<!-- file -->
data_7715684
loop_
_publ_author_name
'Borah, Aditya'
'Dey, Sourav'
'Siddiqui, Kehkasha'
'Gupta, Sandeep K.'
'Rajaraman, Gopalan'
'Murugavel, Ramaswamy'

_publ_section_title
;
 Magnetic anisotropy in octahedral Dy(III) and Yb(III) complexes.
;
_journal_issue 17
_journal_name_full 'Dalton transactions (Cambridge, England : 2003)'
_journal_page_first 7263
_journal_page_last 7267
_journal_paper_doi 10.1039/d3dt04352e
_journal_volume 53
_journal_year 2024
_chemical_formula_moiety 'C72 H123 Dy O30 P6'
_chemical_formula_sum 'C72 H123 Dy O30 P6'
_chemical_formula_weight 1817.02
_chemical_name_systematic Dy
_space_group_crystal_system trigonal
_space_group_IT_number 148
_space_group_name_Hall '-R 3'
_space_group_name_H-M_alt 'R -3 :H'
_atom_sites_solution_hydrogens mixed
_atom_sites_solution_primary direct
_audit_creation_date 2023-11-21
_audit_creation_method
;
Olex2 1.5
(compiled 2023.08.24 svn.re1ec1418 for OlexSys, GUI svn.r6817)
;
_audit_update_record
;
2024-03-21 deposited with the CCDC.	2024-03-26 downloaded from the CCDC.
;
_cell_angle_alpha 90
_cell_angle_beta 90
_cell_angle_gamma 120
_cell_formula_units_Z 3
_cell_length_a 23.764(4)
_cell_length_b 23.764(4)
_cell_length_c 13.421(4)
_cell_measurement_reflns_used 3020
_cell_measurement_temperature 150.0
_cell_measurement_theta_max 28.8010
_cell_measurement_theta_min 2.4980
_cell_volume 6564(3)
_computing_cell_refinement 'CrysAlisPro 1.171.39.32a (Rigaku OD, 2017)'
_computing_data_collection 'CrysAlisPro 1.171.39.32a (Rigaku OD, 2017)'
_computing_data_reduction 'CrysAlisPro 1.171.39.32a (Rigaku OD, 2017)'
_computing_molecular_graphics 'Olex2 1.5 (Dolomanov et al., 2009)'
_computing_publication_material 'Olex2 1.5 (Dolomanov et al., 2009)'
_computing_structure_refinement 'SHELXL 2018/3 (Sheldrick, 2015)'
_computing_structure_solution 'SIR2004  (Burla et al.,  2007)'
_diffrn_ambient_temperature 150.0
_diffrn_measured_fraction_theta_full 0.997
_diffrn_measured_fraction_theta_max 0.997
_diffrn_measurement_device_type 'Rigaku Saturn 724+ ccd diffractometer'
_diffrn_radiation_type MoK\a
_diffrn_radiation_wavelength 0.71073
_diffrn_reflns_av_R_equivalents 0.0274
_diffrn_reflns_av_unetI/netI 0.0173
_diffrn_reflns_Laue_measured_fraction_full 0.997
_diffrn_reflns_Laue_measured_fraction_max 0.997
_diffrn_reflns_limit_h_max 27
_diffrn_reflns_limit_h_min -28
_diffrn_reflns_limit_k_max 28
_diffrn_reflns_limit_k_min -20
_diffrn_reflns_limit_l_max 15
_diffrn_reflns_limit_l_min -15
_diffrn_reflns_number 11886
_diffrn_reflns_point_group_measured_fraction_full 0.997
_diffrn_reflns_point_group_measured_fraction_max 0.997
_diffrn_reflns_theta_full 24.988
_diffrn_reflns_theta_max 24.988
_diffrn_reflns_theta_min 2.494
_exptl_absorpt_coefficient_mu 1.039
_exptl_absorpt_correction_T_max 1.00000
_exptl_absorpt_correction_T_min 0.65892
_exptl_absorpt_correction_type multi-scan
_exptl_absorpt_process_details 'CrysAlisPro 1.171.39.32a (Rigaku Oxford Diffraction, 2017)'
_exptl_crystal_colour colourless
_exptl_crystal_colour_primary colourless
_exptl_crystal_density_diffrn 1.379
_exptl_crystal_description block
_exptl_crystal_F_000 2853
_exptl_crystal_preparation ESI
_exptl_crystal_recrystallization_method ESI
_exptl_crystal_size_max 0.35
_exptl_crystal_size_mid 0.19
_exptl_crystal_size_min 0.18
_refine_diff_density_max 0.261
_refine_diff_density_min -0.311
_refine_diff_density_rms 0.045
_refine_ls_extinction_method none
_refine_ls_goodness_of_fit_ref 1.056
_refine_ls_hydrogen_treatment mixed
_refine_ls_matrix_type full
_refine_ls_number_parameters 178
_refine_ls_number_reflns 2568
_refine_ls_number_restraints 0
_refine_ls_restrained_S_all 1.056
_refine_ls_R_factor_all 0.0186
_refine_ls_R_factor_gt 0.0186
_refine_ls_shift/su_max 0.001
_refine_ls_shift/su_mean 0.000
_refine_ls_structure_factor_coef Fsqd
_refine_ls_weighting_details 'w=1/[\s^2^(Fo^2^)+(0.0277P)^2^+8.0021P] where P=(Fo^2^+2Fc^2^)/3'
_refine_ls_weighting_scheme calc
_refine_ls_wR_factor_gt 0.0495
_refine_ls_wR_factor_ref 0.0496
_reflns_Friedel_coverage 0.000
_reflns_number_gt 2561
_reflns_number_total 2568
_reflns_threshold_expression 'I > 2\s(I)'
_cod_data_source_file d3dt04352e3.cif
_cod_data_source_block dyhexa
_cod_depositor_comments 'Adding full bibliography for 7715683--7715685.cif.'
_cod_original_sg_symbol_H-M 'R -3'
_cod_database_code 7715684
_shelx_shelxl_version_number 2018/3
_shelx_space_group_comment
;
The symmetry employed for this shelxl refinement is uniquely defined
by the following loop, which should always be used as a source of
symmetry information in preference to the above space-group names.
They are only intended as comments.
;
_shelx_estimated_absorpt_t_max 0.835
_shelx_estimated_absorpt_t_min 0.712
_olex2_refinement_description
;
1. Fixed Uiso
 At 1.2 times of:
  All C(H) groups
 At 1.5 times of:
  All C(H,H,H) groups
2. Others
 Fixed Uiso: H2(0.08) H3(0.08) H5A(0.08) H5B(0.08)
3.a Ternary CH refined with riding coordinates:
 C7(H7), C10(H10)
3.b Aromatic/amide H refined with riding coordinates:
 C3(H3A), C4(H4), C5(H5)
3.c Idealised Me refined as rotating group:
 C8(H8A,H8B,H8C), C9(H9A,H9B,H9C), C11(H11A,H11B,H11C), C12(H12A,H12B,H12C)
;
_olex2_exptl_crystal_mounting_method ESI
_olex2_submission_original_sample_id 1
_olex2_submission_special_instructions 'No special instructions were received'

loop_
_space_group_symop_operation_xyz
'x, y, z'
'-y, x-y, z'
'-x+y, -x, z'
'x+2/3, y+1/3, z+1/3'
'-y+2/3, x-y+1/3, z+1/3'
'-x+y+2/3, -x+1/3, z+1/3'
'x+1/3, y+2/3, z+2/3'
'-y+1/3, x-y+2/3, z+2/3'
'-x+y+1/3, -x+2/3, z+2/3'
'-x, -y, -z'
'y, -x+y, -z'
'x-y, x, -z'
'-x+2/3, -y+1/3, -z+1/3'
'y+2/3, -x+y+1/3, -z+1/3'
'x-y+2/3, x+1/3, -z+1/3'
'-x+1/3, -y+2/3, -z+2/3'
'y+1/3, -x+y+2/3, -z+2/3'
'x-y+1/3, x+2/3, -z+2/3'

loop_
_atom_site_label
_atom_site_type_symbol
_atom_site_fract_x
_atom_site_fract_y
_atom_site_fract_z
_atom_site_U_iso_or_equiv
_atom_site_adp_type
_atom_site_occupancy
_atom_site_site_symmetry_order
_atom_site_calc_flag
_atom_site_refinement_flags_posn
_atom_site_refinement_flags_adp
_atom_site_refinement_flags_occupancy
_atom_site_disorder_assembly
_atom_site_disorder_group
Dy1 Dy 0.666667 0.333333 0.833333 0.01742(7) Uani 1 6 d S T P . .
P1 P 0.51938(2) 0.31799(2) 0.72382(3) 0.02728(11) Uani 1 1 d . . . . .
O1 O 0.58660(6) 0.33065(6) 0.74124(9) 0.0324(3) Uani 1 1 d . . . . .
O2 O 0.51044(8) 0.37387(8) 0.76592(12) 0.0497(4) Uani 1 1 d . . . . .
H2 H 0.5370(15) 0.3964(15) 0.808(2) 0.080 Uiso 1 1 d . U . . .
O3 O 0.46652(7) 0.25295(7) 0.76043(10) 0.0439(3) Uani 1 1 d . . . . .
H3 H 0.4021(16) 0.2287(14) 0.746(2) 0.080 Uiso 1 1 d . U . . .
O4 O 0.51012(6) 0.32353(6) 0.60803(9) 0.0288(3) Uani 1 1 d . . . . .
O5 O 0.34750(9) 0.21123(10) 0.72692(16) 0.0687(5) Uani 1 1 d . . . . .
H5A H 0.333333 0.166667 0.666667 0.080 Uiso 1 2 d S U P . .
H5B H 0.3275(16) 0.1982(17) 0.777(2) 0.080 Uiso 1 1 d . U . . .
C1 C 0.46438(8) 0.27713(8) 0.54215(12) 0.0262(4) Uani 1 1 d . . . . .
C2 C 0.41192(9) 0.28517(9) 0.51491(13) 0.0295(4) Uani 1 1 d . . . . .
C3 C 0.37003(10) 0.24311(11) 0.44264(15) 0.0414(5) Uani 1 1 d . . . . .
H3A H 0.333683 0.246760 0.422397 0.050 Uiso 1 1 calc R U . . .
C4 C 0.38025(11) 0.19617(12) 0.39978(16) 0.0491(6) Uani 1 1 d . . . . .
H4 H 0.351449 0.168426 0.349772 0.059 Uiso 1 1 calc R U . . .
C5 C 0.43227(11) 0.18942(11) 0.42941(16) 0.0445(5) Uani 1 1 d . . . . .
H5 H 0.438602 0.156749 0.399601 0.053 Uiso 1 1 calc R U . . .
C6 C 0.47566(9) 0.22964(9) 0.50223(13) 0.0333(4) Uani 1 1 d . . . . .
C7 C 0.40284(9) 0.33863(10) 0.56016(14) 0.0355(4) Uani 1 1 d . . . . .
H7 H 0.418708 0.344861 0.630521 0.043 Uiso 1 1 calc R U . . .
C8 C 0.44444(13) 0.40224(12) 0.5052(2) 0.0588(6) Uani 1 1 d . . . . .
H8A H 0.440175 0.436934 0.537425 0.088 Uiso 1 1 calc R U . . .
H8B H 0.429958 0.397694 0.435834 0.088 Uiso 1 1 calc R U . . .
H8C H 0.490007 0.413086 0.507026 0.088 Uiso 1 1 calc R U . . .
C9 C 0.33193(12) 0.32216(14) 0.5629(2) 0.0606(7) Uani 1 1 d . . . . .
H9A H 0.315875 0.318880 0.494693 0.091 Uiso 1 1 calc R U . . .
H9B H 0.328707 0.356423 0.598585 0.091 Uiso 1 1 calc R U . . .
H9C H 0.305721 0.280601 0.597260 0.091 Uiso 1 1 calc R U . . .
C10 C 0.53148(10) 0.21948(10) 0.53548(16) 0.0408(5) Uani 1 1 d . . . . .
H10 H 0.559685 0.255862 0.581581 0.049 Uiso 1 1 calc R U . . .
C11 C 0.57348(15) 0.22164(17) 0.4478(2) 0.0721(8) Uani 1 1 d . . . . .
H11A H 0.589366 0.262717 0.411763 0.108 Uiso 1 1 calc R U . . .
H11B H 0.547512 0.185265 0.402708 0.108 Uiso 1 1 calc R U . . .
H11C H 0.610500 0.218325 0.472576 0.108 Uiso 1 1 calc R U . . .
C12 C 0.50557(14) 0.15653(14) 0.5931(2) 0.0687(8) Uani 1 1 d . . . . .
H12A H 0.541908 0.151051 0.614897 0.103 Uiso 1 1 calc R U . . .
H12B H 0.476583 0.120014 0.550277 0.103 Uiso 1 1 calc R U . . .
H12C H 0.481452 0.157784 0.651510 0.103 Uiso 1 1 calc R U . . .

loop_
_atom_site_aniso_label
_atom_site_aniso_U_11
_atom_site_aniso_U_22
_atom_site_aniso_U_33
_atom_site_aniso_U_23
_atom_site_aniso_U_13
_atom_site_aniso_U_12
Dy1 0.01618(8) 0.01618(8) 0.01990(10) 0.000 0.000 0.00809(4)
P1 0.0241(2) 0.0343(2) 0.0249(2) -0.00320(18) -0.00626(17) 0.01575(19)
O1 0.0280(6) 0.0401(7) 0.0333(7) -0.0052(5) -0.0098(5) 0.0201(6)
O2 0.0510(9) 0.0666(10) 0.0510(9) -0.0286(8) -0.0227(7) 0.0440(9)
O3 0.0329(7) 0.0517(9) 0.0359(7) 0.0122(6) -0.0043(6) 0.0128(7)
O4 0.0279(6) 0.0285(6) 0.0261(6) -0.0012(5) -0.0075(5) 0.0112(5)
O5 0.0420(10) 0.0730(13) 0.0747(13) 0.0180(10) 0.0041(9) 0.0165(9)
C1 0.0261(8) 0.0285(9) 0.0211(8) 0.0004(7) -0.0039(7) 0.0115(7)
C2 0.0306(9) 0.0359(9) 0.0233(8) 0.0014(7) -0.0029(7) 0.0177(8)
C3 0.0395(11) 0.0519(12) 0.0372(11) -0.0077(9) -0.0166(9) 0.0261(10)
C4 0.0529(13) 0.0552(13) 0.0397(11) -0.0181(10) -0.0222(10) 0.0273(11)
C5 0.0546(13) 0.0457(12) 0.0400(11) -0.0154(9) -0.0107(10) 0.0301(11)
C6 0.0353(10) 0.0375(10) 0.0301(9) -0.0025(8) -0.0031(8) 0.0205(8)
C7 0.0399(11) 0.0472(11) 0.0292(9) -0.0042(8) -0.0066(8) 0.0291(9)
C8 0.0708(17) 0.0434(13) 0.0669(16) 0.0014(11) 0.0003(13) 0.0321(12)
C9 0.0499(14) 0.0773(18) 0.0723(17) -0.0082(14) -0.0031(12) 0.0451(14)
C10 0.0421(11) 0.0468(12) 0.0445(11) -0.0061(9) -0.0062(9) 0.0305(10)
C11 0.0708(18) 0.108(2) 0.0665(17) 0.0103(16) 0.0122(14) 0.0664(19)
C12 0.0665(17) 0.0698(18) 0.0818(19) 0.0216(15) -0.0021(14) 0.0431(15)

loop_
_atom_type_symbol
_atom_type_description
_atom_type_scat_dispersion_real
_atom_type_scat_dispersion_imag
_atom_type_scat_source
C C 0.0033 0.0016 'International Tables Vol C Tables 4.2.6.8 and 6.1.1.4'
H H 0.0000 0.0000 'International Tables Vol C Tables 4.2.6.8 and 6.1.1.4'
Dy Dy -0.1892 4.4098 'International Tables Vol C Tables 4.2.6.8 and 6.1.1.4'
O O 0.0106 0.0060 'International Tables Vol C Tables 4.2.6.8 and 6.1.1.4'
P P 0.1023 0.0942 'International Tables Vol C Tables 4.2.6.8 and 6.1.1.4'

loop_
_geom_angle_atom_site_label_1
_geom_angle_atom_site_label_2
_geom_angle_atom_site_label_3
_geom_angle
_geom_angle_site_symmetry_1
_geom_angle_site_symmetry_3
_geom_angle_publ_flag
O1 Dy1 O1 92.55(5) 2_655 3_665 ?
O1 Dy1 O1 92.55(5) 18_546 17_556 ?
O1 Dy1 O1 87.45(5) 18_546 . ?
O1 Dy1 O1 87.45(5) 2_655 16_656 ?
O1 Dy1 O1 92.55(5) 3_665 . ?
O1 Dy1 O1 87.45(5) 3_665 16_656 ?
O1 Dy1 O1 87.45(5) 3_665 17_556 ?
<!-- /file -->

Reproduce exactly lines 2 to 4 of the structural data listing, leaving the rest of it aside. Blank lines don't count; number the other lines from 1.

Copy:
loop_
_publ_author_name
'Borah, Aditya'